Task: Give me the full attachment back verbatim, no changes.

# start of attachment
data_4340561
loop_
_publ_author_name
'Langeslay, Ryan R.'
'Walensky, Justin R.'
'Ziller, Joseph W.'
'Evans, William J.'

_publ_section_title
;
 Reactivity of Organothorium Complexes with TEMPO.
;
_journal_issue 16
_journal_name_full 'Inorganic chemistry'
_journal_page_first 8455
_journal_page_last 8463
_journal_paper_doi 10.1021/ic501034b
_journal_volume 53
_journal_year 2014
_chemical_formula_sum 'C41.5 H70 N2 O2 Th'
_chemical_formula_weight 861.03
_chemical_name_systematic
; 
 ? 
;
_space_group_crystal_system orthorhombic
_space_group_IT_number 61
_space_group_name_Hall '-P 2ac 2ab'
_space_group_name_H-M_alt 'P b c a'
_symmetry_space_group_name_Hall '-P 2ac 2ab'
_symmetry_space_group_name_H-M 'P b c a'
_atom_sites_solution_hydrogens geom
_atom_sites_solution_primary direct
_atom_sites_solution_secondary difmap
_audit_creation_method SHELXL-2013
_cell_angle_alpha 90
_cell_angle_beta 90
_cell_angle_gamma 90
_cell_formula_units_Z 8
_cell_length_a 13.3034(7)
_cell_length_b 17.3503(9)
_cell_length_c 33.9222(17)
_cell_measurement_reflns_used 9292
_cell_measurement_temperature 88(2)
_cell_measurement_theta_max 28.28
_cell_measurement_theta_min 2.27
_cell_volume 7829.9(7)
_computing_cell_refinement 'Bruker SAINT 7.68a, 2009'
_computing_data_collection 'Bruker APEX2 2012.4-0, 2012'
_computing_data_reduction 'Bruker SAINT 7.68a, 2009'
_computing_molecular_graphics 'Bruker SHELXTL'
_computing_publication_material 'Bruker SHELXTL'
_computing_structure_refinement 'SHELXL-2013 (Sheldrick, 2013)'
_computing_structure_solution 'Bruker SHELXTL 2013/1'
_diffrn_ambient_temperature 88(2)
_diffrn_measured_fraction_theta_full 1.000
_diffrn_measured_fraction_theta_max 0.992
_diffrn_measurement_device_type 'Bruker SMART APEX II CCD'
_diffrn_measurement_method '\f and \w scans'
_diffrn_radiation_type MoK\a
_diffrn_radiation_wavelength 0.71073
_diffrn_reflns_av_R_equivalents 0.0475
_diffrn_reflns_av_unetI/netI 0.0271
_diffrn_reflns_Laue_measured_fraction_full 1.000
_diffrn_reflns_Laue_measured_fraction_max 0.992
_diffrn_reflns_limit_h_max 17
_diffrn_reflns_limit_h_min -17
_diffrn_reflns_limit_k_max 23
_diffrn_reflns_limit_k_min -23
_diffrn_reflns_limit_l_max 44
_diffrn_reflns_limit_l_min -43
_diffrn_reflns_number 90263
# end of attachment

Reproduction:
data_4340561
loop_
_publ_author_name
'Langeslay, Ryan R.'
'Walensky, Justin R.'
'Ziller, Joseph W.'
'Evans, William J.'

_publ_section_title
;
 Reactivity of Organothorium Complexes with TEMPO.
;
_journal_issue 16
_journal_name_full 'Inorganic chemistry'
_journal_page_first 8455
_journal_page_last 8463
_journal_paper_doi 10.1021/ic501034b
_journal_volume 53
_journal_year 2014
_chemical_formula_sum 'C41.5 H70 N2 O2 Th'
_chemical_formula_weight 861.03
_chemical_name_systematic
; 
 ? 
;
_space_group_crystal_system orthorhombic
_space_group_IT_number 61
_space_group_name_Hall '-P 2ac 2ab'
_space_group_name_H-M_alt 'P b c a'
_symmetry_space_group_name_Hall '-P 2ac 2ab'
_symmetry_space_group_name_H-M 'P b c a'
_atom_sites_solution_hydrogens geom
_atom_sites_solution_primary direct
_atom_sites_solution_secondary difmap
_audit_creation_method SHELXL-2013
_cell_angle_alpha 90
_cell_angle_beta 90
_cell_angle_gamma 90
_cell_formula_units_Z 8
_cell_length_a 13.3034(7)
_cell_length_b 17.3503(9)
_cell_length_c 33.9222(17)
_cell_measurement_reflns_used 9292
_cell_measurement_temperature 88(2)
_cell_measurement_theta_max 28.28
_cell_measurement_theta_min 2.27
_cell_volume 7829.9(7)
_computing_cell_refinement 'Bruker SAINT 7.68a, 2009'
_computing_data_collection 'Bruker APEX2 2012.4-0, 2012'
_computing_data_reduction 'Bruker SAINT 7.68a, 2009'
_computing_molecular_graphics 'Bruker SHELXTL'
_computing_publication_material 'Bruker SHELXTL'
_computing_structure_refinement 'SHELXL-2013 (Sheldrick, 2013)'
_computing_structure_solution 'Bruker SHELXTL 2013/1'
_diffrn_ambient_temperature 88(2)
_diffrn_measured_fraction_theta_full 1.000
_diffrn_measured_fraction_theta_max 0.992
_diffrn_measurement_device_type 'Bruker SMART APEX II CCD'
_diffrn_measurement_method '\f and \w scans'
_diffrn_radiation_type MoK\a
_diffrn_radiation_wavelength 0.71073
_diffrn_reflns_av_R_equivalents 0.0475
_diffrn_reflns_av_unetI/netI 0.0271
_diffrn_reflns_Laue_measured_fraction_full 1.000
_diffrn_reflns_Laue_measured_fraction_max 0.992
_diffrn_reflns_limit_h_max 17
_diffrn_reflns_limit_h_min -17
_diffrn_reflns_limit_k_max 23
_diffrn_reflns_limit_k_min -23
_diffrn_reflns_limit_l_max 44
_diffrn_reflns_limit_l_min -43
_diffrn_reflns_number 90263